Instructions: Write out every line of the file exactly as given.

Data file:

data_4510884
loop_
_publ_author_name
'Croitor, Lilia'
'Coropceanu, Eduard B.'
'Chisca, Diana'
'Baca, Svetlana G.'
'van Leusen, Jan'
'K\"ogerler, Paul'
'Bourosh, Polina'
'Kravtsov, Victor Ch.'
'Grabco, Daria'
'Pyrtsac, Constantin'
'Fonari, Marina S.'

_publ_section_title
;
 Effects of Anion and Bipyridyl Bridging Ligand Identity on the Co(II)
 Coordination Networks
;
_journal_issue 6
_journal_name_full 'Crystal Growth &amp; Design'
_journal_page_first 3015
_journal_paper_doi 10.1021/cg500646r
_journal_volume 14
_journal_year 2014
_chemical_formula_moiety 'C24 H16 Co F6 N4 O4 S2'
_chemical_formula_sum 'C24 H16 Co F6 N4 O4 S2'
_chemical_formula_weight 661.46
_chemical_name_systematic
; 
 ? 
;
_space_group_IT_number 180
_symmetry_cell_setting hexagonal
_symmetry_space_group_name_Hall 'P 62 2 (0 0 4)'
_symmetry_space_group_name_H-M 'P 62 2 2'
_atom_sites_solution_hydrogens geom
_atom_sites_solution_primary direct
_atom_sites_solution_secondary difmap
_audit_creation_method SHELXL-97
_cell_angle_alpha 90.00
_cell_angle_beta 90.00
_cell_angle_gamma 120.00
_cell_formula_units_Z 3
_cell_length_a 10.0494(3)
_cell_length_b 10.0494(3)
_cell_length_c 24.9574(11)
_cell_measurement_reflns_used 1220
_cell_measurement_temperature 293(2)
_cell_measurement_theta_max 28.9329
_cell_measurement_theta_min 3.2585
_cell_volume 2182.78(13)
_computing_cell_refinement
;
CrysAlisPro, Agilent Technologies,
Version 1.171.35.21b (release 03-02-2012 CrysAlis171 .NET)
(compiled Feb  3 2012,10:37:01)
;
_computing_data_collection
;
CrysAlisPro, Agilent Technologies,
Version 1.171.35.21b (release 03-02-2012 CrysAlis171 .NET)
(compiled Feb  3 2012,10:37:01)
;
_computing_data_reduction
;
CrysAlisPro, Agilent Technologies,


data_4510884
loop_
_publ_author_name
'Croitor, Lilia'
'Coropceanu, Eduard B.'
'Chisca, Diana'
'Baca, Svetlana G.'
'van Leusen, Jan'
'K\"ogerler, Paul'
'Bourosh, Polina'
'Kravtsov, Victor Ch.'
'Grabco, Daria'
'Pyrtsac, Constantin'
'Fonari, Marina S.'

_publ_section_title
;
 Effects of Anion and Bipyridyl Bridging Ligand Identity on the Co(II)
 Coordination Networks
;
_journal_issue 6
_journal_name_full 'Crystal Growth &amp; Design'
_journal_page_first 3015
_journal_paper_doi 10.1021/cg500646r
_journal_volume 14
_journal_year 2014
_chemical_formula_moiety 'C24 H16 Co F6 N4 O4 S2'
_chemical_formula_sum 'C24 H16 Co F6 N4 O4 S2'
_chemical_formula_weight 661.46
_chemical_name_systematic
; 
 ? 
;
_space_group_IT_number 180
_symmetry_cell_setting hexagonal
_symmetry_space_group_name_Hall 'P 62 2 (0 0 4)'
_symmetry_space_group_name_H-M 'P 62 2 2'
_atom_sites_solution_hydrogens geom
_atom_sites_solution_primary direct
_atom_sites_solution_secondary difmap
_audit_creation_method SHELXL-97
_cell_angle_alpha 90.00
_cell_angle_beta 90.00
_cell_angle_gamma 120.00
_cell_formula_units_Z 3
_cell_length_a 10.0494(3)
_cell_length_b 10.0494(3)
_cell_length_c 24.9574(11)
_cell_measurement_reflns_used 1220
_cell_measurement_temperature 293(2)
_cell_measurement_theta_max 28.9329
_cell_measurement_theta_min 3.2585
_cell_volume 2182.78(13)
_computing_cell_refinement
;
CrysAlisPro, Agilent Technologies,
Version 1.171.35.21b (release 03-02-2012 CrysAlis171 .NET)
(compiled Feb  3 2012,10:37:01)
;
_computing_data_collection
;
CrysAlisPro, Agilent Technologies,
Version 1.171.35.21b (release 03-02-2012 CrysAlis171 .NET)
(compiled Feb  3 2012,10:37:01)
;
_computing_data_reduction
;
CrysAlisPro, Agilent Technologies,